Early studies on color emotion were focused on whether a wide variety of colors evoke different emotional characteristics. Hemphil (1996) found that color significantly affects human emotions and feelings, and Wexner (1954) identified that each color has distinctive emotional characteristics. Ou and his colleagues (2004) classified color emotions for single colors and developed color-science-based color emotion models. Suk and Irtel (2010) also evaluated color emotion using emotional icons. Meanwhile, there have also been some researches regarding color emotion intended for product design applications. Hong, Lee and Kim (2012) conducted a workshop to extract the appropriate colors which strongly express certain design styles, and Kwak (2010) revealed that color emotion can be influenced by shape. Also, Lucassen, Gevers, and Ginsenij (2011) investigated the effects of texture on color emotion, in which they concluded that when textured samples are included in color emotion studies, the psychological responses may be more strongly affected by texture rather than by color.

These preceding studies provide valuable information about color emotion and emotional evaluation methods, but none of them provide such exploratory treatment for white or put a specific spotlight towards a single color. Some research have revealed that white has a relatively small color tolerance compared to other colors, where color tolerance refers to a tolerance limit of color difference between anchor color and a test color. According to the CMC ellipsoid derived from the CMC (Color Measurement Committee) color difference formula, color tolerance decreases as the a value and b value of a color converge towards zero (Berns, 2000). A research study quantifying the color tolerance of various colors formed the same conclusion (Melgosa, Hita, Poza, Alman, & Berns, 1997). In other words, people detect color differences more easily as a color becomes whiter. Therefore, it is reasonable to think that different shades of white have a better chance of inducing their respective emotional characteristics to the viewers. Nevertheless, related studies are still insufficient. For example, Qiao, Berns, Reniff, and Montag (1998) sampled hues to investigate the hue discrimination suprathresholds to quantify the global lack of visual uniformity. However, due to the use of only 12 colors with large color differences, the study did not identify any effect regarding small color differences. Nickerson and Stultz (1944) dealt with the color tolerance of white in their study. However, white was used somewhat as a control group. As a result, the test accuracy of white in this study was relatively low compared to other colors. In such regard, there is a definite lack of in-depth studies regarding various shades of white, especially when weighed against their potential importance. Thus, this study aims to find emotional characteristics focused on various shades of white and their application to product design.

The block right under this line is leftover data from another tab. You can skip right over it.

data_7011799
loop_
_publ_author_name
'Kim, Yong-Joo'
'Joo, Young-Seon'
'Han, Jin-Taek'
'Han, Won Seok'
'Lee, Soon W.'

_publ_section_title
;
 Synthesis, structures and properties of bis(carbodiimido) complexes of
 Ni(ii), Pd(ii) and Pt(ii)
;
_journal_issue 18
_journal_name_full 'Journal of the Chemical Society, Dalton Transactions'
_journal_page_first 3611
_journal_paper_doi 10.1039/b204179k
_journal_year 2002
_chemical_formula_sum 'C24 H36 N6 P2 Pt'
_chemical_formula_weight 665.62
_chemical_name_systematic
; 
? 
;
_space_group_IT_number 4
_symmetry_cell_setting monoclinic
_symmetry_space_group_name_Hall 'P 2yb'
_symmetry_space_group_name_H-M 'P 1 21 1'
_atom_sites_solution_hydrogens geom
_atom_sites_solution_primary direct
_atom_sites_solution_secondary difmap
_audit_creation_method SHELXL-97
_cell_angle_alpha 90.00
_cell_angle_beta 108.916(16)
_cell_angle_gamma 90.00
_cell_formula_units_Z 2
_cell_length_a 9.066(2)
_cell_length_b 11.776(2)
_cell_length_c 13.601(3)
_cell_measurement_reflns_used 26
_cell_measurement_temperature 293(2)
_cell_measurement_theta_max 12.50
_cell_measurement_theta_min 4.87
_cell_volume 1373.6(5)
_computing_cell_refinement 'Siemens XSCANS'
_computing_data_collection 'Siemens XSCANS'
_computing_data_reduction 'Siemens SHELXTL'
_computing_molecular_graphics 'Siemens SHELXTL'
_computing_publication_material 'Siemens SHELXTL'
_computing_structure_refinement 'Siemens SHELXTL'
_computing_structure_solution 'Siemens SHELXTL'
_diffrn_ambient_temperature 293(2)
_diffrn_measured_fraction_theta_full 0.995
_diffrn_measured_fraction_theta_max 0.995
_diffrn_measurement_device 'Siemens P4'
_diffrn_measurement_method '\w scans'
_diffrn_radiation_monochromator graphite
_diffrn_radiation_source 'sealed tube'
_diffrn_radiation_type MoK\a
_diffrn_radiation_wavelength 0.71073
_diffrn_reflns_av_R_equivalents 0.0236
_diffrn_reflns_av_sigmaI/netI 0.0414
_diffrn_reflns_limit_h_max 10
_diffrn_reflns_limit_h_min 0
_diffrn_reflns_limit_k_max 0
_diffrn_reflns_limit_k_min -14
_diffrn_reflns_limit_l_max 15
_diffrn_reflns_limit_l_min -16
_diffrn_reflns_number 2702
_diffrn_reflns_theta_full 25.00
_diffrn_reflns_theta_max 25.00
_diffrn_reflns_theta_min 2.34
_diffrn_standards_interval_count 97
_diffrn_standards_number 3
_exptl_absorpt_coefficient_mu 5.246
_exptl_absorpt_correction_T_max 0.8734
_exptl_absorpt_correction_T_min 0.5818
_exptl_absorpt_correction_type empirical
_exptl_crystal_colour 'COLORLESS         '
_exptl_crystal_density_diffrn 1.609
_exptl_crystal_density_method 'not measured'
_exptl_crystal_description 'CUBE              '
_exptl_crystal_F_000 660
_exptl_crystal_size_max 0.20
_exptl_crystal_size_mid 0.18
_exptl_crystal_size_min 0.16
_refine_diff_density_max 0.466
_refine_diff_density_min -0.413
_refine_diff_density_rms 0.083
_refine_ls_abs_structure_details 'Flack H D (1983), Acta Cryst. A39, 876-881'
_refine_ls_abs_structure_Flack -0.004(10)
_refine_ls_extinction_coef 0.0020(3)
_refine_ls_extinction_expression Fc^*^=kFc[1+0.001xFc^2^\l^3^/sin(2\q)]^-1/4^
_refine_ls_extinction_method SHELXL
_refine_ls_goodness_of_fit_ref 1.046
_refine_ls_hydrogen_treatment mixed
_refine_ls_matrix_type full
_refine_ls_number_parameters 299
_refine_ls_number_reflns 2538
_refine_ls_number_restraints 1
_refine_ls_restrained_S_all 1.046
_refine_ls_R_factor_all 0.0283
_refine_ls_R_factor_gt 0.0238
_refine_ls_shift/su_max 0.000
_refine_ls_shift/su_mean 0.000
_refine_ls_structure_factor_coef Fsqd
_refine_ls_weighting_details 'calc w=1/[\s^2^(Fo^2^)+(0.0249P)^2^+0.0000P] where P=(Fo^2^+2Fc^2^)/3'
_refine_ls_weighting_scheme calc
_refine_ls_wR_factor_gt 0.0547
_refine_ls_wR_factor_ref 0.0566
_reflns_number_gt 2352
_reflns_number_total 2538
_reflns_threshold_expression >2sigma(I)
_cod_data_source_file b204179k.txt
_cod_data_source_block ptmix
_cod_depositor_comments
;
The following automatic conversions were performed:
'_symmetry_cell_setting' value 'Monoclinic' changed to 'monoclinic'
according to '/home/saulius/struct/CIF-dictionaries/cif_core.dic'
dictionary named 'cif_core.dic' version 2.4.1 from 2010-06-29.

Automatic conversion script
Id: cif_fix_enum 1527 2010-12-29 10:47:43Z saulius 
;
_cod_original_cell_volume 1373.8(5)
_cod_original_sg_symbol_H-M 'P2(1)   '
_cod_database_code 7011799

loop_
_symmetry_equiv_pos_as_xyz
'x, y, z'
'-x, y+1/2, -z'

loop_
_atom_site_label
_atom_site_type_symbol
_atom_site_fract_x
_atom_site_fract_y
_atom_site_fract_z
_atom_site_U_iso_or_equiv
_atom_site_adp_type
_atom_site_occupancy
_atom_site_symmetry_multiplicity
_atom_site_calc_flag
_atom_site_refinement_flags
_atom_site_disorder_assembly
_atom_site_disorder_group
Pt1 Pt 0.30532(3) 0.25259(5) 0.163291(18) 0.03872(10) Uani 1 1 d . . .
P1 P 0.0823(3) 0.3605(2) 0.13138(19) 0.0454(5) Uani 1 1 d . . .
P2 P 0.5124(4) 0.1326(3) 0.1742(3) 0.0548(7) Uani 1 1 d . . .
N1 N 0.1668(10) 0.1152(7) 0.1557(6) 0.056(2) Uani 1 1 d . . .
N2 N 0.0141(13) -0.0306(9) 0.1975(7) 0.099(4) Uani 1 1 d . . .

This study is intended to identify the emotional characteristics of various shades of white and to provide empirical evidences that are applicable for product design practice. Accordingly, three objectives were formulated as follows:

  • To explore emotional factors through the quantitative profiling of emotional characteristics of product colors
  • To identify the emotional characteristics of various shades of white depending on different nuances
  • To develop the guidelines for suggesting an appropriate shade of white during design processes based on the desirable emotional characteristics of a product

Experiment Plan